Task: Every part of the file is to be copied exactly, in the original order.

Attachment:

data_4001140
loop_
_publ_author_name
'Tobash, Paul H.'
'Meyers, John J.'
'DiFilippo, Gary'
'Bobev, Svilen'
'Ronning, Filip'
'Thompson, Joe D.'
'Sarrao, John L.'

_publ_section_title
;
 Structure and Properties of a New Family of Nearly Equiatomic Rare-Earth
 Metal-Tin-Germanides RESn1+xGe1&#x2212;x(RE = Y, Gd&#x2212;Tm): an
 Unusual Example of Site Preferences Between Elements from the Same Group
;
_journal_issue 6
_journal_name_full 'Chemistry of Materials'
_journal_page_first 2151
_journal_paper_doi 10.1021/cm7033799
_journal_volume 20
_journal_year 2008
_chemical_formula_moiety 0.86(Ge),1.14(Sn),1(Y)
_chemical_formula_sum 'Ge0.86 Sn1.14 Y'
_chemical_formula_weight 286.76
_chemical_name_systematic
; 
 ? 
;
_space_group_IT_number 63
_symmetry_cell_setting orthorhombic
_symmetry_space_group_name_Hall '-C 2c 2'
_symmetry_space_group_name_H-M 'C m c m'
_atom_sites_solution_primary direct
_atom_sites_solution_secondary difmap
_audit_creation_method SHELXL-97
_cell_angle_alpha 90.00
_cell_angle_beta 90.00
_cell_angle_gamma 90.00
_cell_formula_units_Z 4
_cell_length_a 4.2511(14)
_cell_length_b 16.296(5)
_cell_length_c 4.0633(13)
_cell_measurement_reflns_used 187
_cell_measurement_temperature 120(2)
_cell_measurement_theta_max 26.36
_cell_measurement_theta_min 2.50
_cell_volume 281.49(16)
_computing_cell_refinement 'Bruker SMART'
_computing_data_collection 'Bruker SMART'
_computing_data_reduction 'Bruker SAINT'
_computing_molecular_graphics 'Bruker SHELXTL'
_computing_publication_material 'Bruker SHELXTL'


data_4001140
loop_
_publ_author_name
'Tobash, Paul H.'
'Meyers, John J.'
'DiFilippo, Gary'
'Bobev, Svilen'
'Ronning, Filip'
'Thompson, Joe D.'
'Sarrao, John L.'

_publ_section_title
;
 Structure and Properties of a New Family of Nearly Equiatomic Rare-Earth
 Metal-Tin-Germanides RESn1+xGe1&#x2212;x(RE = Y, Gd&#x2212;Tm): an
 Unusual Example of Site Preferences Between Elements from the Same Group
;
_journal_issue 6
_journal_name_full 'Chemistry of Materials'
_journal_page_first 2151
_journal_paper_doi 10.1021/cm7033799
_journal_volume 20
_journal_year 2008
_chemical_formula_moiety 0.86(Ge),1.14(Sn),1(Y)
_chemical_formula_sum 'Ge0.86 Sn1.14 Y'
_chemical_formula_weight 286.76
_chemical_name_systematic
; 
 ? 
;
_space_group_IT_number 63
_symmetry_cell_setting orthorhombic
_symmetry_space_group_name_Hall '-C 2c 2'
_symmetry_space_group_name_H-M 'C m c m'
_atom_sites_solution_primary direct
_atom_sites_solution_secondary difmap
_audit_creation_method SHELXL-97
_cell_angle_alpha 90.00
_cell_angle_beta 90.00
_cell_angle_gamma 90.00
_cell_formula_units_Z 4
_cell_length_a 4.2511(14)
_cell_length_b 16.296(5)
_cell_length_c 4.0633(13)
_cell_measurement_reflns_used 187
_cell_measurement_temperature 120(2)
_cell_measurement_theta_max 26.36
_cell_measurement_theta_min 2.50
_cell_volume 281.49(16)
_computing_cell_refinement 'Bruker SMART'
_computing_data_collection 'Bruker SMART'
_computing_data_reduction 'Bruker SAINT'
_computing_molecular_graphics 'Bruker SHELXTL'
_computing_publication_material 'Bruker SHELXTL'